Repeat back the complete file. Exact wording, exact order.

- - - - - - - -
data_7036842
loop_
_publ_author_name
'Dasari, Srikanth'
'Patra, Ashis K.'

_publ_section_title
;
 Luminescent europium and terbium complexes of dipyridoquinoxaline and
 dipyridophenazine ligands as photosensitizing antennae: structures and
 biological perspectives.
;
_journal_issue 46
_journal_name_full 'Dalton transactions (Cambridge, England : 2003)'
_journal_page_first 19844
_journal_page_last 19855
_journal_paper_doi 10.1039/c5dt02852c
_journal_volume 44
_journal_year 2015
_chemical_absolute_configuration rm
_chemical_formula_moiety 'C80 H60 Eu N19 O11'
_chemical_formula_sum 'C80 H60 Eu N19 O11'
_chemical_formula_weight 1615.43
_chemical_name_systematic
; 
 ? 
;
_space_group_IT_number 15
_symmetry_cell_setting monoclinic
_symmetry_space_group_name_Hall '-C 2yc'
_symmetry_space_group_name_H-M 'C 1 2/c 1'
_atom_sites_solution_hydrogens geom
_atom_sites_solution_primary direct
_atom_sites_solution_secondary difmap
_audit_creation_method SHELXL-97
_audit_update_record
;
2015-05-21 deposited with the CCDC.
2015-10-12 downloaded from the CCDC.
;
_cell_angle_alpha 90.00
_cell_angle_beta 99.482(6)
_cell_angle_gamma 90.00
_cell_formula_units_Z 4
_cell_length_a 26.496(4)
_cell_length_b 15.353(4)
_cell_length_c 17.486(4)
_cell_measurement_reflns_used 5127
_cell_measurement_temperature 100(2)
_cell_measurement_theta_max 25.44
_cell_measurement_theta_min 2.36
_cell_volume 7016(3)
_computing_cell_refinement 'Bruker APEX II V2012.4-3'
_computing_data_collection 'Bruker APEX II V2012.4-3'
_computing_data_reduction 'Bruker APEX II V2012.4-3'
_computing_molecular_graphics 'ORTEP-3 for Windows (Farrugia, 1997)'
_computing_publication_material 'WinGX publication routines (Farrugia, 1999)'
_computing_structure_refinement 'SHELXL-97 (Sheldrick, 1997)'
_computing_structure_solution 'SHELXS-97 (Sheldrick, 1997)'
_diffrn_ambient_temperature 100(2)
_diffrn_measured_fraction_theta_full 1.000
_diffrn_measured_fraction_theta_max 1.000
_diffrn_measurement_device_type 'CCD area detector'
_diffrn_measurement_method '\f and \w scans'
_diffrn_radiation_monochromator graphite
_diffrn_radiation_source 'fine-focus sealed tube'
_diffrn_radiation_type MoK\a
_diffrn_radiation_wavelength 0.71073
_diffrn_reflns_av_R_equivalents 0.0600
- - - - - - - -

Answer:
data_7036842
loop_
_publ_author_name
'Dasari, Srikanth'
'Patra, Ashis K.'

_publ_section_title
;
 Luminescent europium and terbium complexes of dipyridoquinoxaline and
 dipyridophenazine ligands as photosensitizing antennae: structures and
 biological perspectives.
;
_journal_issue 46
_journal_name_full 'Dalton transactions (Cambridge, England : 2003)'
_journal_page_first 19844
_journal_page_last 19855
_journal_paper_doi 10.1039/c5dt02852c
_journal_volume 44
_journal_year 2015
_chemical_absolute_configuration rm
_chemical_formula_moiety 'C80 H60 Eu N19 O11'
_chemical_formula_sum 'C80 H60 Eu N19 O11'
_chemical_formula_weight 1615.43
_chemical_name_systematic
; 
 ? 
;
_space_group_IT_number 15
_symmetry_cell_setting monoclinic
_symmetry_space_group_name_Hall '-C 2yc'
_symmetry_space_group_name_H-M 'C 1 2/c 1'
_atom_sites_solution_hydrogens geom
_atom_sites_solution_primary direct
_atom_sites_solution_secondary difmap
_audit_creation_method SHELXL-97
_audit_update_record
;
2015-05-21 deposited with the CCDC.
2015-10-12 downloaded from the CCDC.
;
_cell_angle_alpha 90.00
_cell_angle_beta 99.482(6)
_cell_angle_gamma 90.00
_cell_formula_units_Z 4
_cell_length_a 26.496(4)
_cell_length_b 15.353(4)
_cell_length_c 17.486(4)
_cell_measurement_reflns_used 5127
_cell_measurement_temperature 100(2)
_cell_measurement_theta_max 25.44
_cell_measurement_theta_min 2.36
_cell_volume 7016(3)
_computing_cell_refinement 'Bruker APEX II V2012.4-3'
_computing_data_collection 'Bruker APEX II V2012.4-3'
_computing_data_reduction 'Bruker APEX II V2012.4-3'
_computing_molecular_graphics 'ORTEP-3 for Windows (Farrugia, 1997)'
_computing_publication_material 'WinGX publication routines (Farrugia, 1999)'
_computing_structure_refinement 'SHELXL-97 (Sheldrick, 1997)'
_computing_structure_solution 'SHELXS-97 (Sheldrick, 1997)'
_diffrn_ambient_temperature 100(2)
_diffrn_measured_fraction_theta_full 1.000
_diffrn_measured_fraction_theta_max 1.000
_diffrn_measurement_device_type 'CCD area detector'
_diffrn_measurement_method '\f and \w scans'
_diffrn_radiation_monochromator graphite
_diffrn_radiation_source 'fine-focus sealed tube'
_diffrn_radiation_type MoK\a
_diffrn_radiation_wavelength 0.71073
_diffrn_reflns_av_R_equivalents 0.0600